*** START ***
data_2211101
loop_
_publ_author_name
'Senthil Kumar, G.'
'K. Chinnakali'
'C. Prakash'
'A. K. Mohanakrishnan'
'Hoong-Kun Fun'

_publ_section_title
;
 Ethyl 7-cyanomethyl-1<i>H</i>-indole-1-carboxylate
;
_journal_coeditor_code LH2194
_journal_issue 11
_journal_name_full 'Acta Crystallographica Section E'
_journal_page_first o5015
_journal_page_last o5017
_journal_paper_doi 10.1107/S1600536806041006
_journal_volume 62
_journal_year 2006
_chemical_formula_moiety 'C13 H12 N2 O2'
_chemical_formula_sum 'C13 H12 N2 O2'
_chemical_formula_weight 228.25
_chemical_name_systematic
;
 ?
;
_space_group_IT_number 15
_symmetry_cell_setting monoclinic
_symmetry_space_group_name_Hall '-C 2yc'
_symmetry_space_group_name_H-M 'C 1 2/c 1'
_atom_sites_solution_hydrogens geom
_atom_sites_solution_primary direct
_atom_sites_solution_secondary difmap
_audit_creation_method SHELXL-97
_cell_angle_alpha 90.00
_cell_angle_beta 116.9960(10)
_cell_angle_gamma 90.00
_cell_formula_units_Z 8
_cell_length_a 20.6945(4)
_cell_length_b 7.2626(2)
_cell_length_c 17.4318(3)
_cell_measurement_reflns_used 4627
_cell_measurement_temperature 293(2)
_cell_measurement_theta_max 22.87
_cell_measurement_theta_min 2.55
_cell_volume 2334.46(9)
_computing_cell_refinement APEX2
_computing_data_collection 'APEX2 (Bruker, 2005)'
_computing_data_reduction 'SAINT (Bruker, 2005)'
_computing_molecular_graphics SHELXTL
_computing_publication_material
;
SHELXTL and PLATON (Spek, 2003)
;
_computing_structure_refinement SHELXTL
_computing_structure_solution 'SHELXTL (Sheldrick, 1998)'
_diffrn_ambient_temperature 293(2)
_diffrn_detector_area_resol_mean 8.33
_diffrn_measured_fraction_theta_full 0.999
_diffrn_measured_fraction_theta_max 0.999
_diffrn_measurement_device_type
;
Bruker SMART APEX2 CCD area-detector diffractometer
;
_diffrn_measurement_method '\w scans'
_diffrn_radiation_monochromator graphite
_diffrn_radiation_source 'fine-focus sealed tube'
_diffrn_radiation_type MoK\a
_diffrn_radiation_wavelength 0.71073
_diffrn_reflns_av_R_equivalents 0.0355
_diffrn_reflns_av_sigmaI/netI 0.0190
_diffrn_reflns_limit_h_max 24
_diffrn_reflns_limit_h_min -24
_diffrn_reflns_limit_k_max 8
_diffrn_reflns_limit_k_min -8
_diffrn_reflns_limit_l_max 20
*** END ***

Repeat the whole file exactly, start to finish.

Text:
data_2211101
loop_
_publ_author_name
'Senthil Kumar, G.'
'K. Chinnakali'
'C. Prakash'
'A. K. Mohanakrishnan'
'Hoong-Kun Fun'

_publ_section_title
;
 Ethyl 7-cyanomethyl-1<i>H</i>-indole-1-carboxylate
;
_journal_coeditor_code LH2194
_journal_issue 11
_journal_name_full 'Acta Crystallographica Section E'
_journal_page_first o5015
_journal_page_last o5017
_journal_paper_doi 10.1107/S1600536806041006
_journal_volume 62
_journal_year 2006
_chemical_formula_moiety 'C13 H12 N2 O2'
_chemical_formula_sum 'C13 H12 N2 O2'
_chemical_formula_weight 228.25
_chemical_name_systematic
;
 ?
;
_space_group_IT_number 15
_symmetry_cell_setting monoclinic
_symmetry_space_group_name_Hall '-C 2yc'
_symmetry_space_group_name_H-M 'C 1 2/c 1'
_atom_sites_solution_hydrogens geom
_atom_sites_solution_primary direct
_atom_sites_solution_secondary difmap
_audit_creation_method SHELXL-97
_cell_angle_alpha 90.00
_cell_angle_beta 116.9960(10)
_cell_angle_gamma 90.00
_cell_formula_units_Z 8
_cell_length_a 20.6945(4)
_cell_length_b 7.2626(2)
_cell_length_c 17.4318(3)
_cell_measurement_reflns_used 4627
_cell_measurement_temperature 293(2)
_cell_measurement_theta_max 22.87
_cell_measurement_theta_min 2.55
_cell_volume 2334.46(9)
_computing_cell_refinement APEX2
_computing_data_collection 'APEX2 (Bruker, 2005)'
_computing_data_reduction 'SAINT (Bruker, 2005)'
_computing_molecular_graphics SHELXTL
_computing_publication_material
;
SHELXTL and PLATON (Spek, 2003)
;
_computing_structure_refinement SHELXTL
_computing_structure_solution 'SHELXTL (Sheldrick, 1998)'
_diffrn_ambient_temperature 293(2)
_diffrn_detector_area_resol_mean 8.33
_diffrn_measured_fraction_theta_full 0.999
_diffrn_measured_fraction_theta_max 0.999
_diffrn_measurement_device_type
;
Bruker SMART APEX2 CCD area-detector diffractometer
;
_diffrn_measurement_method '\w scans'
_diffrn_radiation_monochromator graphite
_diffrn_radiation_source 'fine-focus sealed tube'
_diffrn_radiation_type MoK\a
_diffrn_radiation_wavelength 0.71073
_diffrn_reflns_av_R_equivalents 0.0355
_diffrn_reflns_av_sigmaI/netI 0.0190
_diffrn_reflns_limit_h_max 24
_diffrn_reflns_limit_h_min -24
_diffrn_reflns_limit_k_max 8
_diffrn_reflns_limit_k_min -8
_diffrn_reflns_limit_l_max 20